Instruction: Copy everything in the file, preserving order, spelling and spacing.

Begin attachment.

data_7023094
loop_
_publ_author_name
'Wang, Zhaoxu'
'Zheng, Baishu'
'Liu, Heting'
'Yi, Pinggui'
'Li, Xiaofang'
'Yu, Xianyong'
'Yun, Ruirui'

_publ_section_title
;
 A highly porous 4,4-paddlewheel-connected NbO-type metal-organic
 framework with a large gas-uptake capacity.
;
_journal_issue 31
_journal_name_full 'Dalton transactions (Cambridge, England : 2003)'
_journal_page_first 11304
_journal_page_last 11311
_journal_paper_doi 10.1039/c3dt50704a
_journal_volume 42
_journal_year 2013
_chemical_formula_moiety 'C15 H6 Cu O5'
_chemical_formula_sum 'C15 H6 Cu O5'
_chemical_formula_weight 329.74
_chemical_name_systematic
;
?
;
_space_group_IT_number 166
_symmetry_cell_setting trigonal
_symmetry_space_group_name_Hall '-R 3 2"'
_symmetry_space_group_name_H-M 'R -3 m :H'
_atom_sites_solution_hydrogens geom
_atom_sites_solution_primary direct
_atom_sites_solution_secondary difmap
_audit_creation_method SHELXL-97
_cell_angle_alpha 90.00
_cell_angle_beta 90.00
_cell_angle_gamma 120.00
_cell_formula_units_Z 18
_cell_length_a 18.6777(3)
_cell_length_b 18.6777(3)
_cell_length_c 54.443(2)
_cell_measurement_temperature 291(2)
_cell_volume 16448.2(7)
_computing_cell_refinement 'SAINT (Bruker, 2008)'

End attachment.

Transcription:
data_7023094
loop_
_publ_author_name
'Wang, Zhaoxu'
'Zheng, Baishu'
'Liu, Heting'
'Yi, Pinggui'
'Li, Xiaofang'
'Yu, Xianyong'
'Yun, Ruirui'

_publ_section_title
;
 A highly porous 4,4-paddlewheel-connected NbO-type metal-organic
 framework with a large gas-uptake capacity.
;
_journal_issue 31
_journal_name_full 'Dalton transactions (Cambridge, England : 2003)'
_journal_page_first 11304
_journal_page_last 11311
_journal_paper_doi 10.1039/c3dt50704a
_journal_volume 42
_journal_year 2013
_chemical_formula_moiety 'C15 H6 Cu O5'
_chemical_formula_sum 'C15 H6 Cu O5'
_chemical_formula_weight 329.74
_chemical_name_systematic
;
?
;
_space_group_IT_number 166
_symmetry_cell_setting trigonal
_symmetry_space_group_name_Hall '-R 3 2"'
_symmetry_space_group_name_H-M 'R -3 m :H'
_atom_sites_solution_hydrogens geom
_atom_sites_solution_primary direct
_atom_sites_solution_secondary difmap
_audit_creation_method SHELXL-97
_cell_angle_alpha 90.00
_cell_angle_beta 90.00
_cell_angle_gamma 120.00
_cell_formula_units_Z 18
_cell_length_a 18.6777(3)
_cell_length_b 18.6777(3)
_cell_length_c 54.443(2)
_cell_measurement_temperature 291(2)
_cell_volume 16448.2(7)
_computing_cell_refinement 'SAINT (Bruker, 2008)'